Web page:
Which Breed is Right for You?

At the end of the day, lifestyle compatibility and personality preferences should drive your choice between a German Shepherd and Siberian Husky more than other factors. Yes, the Shepherd’s lower grooming requirements, better health, and trainability are marks in their favor. The Husky’s friendly temperament and indefatigable zest for life gives them a certain irresistible charm though.

Weigh your priorities. Activity-wise, the action-packed Husky or moderately active Shepherd can both thrive with plenty of exercise and mental stimulation. Since Husky’s shed more though, be prepared with a good vacuum if you opt for that breed. And consider that the Shepherd’s lowered lifespan and increased health risks later in life may weigh on you emotionally.

If companionship with a fearless devoted guardian is what you envision, the loyal German Shepherd fits the bill. Maybe you connect more to the freewheeling playfulness of Huskies though. There’s really no right or wrong choice! By understanding their differences, you can make the most informed decision possible.

After learning more about their backgrounds, traits and needs, which of these fabulous breeds do you envision making the better addition to your home? Let us know if you have any other questions about choosing between these breeds in the comments!


1. Which breed sheds more, German Shepherds or Siberian Huskies?

Both breeds shed a significant amount, however Siberian Huskies tend to shed more year-round whereas German Shepherds have more of a seasonal shed. Husky owners need to be prepared to brush them daily during heavy shedding periods.

2. Are these high energy dog breeds?

Yes, both Siberian Huskies and German Shepherds are very active dogs that require a lot of daily exercise and mental stimulation. Huskies tend to have an even higher energy level and need upwards of 60-90 minutes of hard exercise per day. German Shepherds reach lower peak energy levels when mature.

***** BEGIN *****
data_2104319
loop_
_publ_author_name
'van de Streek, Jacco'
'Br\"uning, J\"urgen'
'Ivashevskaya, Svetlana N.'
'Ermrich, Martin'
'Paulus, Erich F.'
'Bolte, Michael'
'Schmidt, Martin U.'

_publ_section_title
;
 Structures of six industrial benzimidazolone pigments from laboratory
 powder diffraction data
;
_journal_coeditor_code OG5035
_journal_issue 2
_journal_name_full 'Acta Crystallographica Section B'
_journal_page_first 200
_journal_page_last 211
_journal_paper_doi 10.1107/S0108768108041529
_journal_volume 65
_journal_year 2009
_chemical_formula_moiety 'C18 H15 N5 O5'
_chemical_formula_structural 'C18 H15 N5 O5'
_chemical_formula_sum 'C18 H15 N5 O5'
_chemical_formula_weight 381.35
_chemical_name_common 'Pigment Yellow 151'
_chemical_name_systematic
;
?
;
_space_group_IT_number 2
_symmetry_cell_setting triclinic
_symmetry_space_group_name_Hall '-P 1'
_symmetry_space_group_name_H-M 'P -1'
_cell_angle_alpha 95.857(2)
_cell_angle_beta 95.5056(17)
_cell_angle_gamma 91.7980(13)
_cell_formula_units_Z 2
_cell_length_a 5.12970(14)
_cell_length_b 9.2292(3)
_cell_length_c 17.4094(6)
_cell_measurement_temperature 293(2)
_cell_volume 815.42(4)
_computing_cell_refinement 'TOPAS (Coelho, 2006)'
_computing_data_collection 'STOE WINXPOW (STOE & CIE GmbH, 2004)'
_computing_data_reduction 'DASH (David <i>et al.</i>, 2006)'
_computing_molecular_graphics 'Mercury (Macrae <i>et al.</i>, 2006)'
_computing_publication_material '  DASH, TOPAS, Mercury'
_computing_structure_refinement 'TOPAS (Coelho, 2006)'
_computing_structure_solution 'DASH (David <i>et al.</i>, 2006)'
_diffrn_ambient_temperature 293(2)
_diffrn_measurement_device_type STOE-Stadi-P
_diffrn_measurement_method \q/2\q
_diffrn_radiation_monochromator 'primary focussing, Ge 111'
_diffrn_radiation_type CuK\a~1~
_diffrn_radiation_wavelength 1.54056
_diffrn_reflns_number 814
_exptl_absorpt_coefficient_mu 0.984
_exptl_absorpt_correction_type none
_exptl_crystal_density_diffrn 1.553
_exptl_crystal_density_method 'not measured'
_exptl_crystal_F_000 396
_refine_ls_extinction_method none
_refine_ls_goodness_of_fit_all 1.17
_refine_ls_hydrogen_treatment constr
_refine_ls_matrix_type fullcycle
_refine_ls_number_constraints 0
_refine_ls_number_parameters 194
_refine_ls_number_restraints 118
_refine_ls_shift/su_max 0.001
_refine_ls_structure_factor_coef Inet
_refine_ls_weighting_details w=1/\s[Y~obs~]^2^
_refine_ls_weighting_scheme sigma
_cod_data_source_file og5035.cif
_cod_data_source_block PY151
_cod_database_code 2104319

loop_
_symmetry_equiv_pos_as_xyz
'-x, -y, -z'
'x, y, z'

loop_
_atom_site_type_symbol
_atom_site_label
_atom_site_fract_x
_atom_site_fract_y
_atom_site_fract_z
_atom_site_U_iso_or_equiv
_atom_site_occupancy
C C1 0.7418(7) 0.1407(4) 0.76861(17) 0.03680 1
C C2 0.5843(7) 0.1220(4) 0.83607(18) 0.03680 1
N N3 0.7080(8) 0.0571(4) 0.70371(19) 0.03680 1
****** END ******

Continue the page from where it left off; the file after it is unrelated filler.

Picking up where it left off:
3. How easy is it to train each breed?

The German Shepherd is considered easier to train than the Siberian Husky. German Shepherds are very focused, aim to please, and respond well to obedience training. Huskies can be more stubborn, independent and be a bit more difficult, especially when it comes to teaching a reliable recall.

4. Which breed is healthier?

Siberian Huskies overall tend to be a sturdy, hardy breed with fewer chronic health issues than German Shepherds. Hip dysplasia can affect Huskies, whereas German Shepherds additionally struggle with elbow dysplasia, spinal conditions, neurological, skin and digestive problems.

5. What’s the better watchdog – German Shepherd or Husky?

For guarding and protection, German Shepherds have a strong advantage due to their wariness of strangers and territorial instincts combined with their large size, strength, and police/military background. Most Huskies love people too much and lack aggression or intimidation towards intruders.

By Andrew Garf

Andrew Garf has loved dogs, especially German Shepherds, since he was 10 years old. Though he also loves burgers, training dogs is his real passion. That's why he created the website - to help dog owners learn how to properly train, care for, and bond with their German Shepherd dogs.